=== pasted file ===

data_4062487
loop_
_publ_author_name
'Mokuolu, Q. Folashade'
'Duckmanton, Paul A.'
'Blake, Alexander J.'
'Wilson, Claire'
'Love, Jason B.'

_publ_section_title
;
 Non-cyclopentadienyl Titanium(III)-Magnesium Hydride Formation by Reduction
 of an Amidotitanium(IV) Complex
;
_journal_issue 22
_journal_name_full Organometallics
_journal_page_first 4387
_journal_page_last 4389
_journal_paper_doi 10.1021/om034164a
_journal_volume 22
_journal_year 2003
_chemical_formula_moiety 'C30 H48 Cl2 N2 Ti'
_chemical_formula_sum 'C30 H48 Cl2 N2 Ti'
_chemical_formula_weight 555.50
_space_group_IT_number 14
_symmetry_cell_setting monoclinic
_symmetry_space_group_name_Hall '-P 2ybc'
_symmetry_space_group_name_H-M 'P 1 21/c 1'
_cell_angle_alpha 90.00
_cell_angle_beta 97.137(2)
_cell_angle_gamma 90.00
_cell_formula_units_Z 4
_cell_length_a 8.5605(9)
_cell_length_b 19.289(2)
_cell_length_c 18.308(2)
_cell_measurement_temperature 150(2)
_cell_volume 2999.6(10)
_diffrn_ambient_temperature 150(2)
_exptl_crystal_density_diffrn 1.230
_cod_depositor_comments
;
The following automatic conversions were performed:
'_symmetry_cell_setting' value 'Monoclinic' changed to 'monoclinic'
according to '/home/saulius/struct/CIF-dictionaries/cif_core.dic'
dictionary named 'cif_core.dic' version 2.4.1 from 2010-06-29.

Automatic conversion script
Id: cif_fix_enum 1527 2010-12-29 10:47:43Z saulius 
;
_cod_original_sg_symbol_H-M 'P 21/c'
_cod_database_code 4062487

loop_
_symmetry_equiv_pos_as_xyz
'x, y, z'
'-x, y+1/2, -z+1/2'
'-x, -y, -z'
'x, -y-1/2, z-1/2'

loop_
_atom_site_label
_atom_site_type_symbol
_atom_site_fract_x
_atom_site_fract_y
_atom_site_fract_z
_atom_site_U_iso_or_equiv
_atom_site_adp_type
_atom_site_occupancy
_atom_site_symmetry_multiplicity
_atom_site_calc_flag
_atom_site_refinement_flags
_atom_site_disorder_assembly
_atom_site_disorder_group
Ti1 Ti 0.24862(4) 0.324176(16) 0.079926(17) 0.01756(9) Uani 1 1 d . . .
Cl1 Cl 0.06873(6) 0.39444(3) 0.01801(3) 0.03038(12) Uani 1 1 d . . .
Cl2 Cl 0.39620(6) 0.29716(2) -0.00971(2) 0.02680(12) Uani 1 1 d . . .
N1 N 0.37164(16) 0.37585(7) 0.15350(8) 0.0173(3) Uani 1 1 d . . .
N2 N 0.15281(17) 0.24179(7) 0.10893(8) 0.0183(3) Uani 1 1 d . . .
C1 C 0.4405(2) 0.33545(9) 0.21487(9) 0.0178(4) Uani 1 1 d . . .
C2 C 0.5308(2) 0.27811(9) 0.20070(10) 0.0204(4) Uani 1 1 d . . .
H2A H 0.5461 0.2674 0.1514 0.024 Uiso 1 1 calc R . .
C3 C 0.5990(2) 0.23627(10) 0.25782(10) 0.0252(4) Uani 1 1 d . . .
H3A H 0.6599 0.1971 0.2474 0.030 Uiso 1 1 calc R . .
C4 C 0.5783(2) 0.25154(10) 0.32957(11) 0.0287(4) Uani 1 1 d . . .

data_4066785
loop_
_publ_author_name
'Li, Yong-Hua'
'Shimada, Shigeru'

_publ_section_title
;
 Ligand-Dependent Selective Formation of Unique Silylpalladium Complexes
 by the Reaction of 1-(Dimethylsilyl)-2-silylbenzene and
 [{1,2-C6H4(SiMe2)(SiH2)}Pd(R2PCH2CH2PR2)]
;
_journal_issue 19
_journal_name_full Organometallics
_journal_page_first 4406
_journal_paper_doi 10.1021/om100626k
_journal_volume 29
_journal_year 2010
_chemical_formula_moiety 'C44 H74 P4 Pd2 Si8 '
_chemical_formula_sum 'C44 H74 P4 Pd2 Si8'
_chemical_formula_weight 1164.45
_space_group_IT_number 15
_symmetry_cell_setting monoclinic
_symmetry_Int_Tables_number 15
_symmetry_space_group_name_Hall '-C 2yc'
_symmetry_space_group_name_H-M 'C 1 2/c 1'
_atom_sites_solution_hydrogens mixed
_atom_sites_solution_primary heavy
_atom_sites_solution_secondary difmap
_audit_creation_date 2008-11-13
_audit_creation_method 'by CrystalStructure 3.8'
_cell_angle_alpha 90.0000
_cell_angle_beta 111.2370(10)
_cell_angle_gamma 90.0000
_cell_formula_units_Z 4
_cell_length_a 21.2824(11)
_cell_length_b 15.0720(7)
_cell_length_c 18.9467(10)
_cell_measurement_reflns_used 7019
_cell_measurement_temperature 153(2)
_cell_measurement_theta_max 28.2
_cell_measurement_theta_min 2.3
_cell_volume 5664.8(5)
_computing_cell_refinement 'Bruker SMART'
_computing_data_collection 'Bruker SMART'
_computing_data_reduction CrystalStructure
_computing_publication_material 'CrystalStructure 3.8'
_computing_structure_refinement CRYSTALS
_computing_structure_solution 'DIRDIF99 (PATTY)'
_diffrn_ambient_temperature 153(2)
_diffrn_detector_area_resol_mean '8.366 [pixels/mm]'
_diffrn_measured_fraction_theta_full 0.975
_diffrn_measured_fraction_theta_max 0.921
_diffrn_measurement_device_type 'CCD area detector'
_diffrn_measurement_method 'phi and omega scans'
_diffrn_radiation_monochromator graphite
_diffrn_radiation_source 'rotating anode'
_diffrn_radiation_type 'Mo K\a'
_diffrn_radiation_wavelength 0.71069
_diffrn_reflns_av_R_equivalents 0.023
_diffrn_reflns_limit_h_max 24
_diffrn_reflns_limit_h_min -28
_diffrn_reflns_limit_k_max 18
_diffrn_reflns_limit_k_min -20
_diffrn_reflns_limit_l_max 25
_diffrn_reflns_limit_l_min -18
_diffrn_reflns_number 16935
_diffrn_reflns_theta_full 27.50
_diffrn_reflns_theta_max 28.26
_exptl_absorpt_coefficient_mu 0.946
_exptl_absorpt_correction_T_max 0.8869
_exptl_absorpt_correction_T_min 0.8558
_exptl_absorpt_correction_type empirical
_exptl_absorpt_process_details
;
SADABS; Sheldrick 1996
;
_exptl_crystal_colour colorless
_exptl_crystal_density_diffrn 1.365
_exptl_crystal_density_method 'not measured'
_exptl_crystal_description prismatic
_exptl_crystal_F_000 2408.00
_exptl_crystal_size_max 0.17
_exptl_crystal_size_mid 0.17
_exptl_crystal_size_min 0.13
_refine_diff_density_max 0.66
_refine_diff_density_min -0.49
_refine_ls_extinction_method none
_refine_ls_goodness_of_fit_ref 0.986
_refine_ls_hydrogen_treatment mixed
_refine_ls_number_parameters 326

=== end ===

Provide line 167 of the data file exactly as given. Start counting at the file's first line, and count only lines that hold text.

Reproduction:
_refine_ls_extinction_method none